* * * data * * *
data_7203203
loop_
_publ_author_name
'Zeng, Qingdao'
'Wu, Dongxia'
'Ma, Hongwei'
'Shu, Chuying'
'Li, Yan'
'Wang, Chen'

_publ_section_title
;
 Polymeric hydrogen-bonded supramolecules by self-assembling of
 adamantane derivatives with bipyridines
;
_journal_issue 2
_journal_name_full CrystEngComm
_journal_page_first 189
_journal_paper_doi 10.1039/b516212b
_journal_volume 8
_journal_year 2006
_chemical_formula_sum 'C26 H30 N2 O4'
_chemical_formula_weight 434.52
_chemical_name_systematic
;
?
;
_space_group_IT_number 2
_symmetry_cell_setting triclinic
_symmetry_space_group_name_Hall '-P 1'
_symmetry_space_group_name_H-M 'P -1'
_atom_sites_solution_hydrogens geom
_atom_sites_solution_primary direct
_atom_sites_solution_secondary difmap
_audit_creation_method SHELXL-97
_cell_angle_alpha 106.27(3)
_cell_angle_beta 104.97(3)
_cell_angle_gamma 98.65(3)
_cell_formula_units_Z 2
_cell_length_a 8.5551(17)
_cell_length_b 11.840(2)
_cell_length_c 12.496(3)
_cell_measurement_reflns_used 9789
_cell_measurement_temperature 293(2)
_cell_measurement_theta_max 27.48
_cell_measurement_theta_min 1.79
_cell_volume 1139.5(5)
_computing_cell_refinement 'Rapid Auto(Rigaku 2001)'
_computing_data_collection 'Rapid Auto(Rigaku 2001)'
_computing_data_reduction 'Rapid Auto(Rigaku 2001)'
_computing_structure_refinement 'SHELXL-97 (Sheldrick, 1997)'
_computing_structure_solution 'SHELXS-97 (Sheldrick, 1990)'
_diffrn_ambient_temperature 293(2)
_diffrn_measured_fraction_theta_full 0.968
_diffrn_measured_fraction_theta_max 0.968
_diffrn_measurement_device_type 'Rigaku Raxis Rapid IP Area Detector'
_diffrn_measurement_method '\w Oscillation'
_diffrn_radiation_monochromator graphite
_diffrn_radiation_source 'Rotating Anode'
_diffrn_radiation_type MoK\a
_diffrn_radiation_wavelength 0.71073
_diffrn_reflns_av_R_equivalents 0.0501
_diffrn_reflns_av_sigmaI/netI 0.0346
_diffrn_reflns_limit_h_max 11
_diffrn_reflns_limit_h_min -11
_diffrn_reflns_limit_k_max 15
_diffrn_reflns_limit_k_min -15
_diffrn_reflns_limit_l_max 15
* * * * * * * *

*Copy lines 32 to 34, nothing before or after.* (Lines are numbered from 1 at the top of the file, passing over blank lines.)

_atom_sites_solution_primary direct
_atom_sites_solution_secondary difmap
_audit_creation_method SHELXL-97